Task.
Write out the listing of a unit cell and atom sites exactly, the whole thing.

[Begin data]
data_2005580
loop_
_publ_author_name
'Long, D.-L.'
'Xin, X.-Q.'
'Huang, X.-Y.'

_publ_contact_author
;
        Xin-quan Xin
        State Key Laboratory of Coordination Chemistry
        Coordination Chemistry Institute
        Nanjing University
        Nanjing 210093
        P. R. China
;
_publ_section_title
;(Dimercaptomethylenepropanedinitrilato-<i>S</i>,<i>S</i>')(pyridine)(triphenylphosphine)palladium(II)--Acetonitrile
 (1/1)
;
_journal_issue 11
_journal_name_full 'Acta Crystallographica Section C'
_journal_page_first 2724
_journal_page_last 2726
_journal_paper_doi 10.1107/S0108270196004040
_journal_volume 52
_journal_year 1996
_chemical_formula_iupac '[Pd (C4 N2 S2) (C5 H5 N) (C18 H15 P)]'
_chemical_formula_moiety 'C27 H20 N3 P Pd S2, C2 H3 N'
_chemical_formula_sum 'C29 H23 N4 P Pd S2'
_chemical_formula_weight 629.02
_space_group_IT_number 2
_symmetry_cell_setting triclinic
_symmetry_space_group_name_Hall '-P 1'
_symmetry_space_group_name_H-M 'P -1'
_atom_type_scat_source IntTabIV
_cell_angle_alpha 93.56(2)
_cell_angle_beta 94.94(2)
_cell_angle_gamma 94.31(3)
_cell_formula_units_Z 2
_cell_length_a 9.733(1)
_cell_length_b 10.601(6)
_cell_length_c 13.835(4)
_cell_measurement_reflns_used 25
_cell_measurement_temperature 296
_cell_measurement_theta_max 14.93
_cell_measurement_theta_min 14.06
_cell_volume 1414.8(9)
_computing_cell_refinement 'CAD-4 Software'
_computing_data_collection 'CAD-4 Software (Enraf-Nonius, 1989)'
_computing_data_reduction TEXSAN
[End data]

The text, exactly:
data_2005580
loop_
_publ_author_name
'Long, D.-L.'
'Xin, X.-Q.'
'Huang, X.-Y.'

_publ_contact_author
;
        Xin-quan Xin
        State Key Laboratory of Coordination Chemistry
        Coordination Chemistry Institute
        Nanjing University
        Nanjing 210093
        P. R. China
;
_publ_section_title
;(Dimercaptomethylenepropanedinitrilato-<i>S</i>,<i>S</i>')(pyridine)(triphenylphosphine)palladium(II)--Acetonitrile
 (1/1)
;
_journal_issue 11
_journal_name_full 'Acta Crystallographica Section C'
_journal_page_first 2724
_journal_page_last 2726
_journal_paper_doi 10.1107/S0108270196004040
_journal_volume 52
_journal_year 1996
_chemical_formula_iupac '[Pd (C4 N2 S2) (C5 H5 N) (C18 H15 P)]'
_chemical_formula_moiety 'C27 H20 N3 P Pd S2, C2 H3 N'
_chemical_formula_sum 'C29 H23 N4 P Pd S2'
_chemical_formula_weight 629.02
_space_group_IT_number 2
_symmetry_cell_setting triclinic
_symmetry_space_group_name_Hall '-P 1'
_symmetry_space_group_name_H-M 'P -1'
_atom_type_scat_source IntTabIV
_cell_angle_alpha 93.56(2)
_cell_angle_beta 94.94(2)
_cell_angle_gamma 94.31(3)
_cell_formula_units_Z 2
_cell_length_a 9.733(1)
_cell_length_b 10.601(6)
_cell_length_c 13.835(4)
_cell_measurement_reflns_used 25
_cell_measurement_temperature 296
_cell_measurement_theta_max 14.93
_cell_measurement_theta_min 14.06
_cell_volume 1414.8(9)
_computing_cell_refinement 'CAD-4 Software'
_computing_data_collection 'CAD-4 Software (Enraf-Nonius, 1989)'
_computing_data_reduction TEXSAN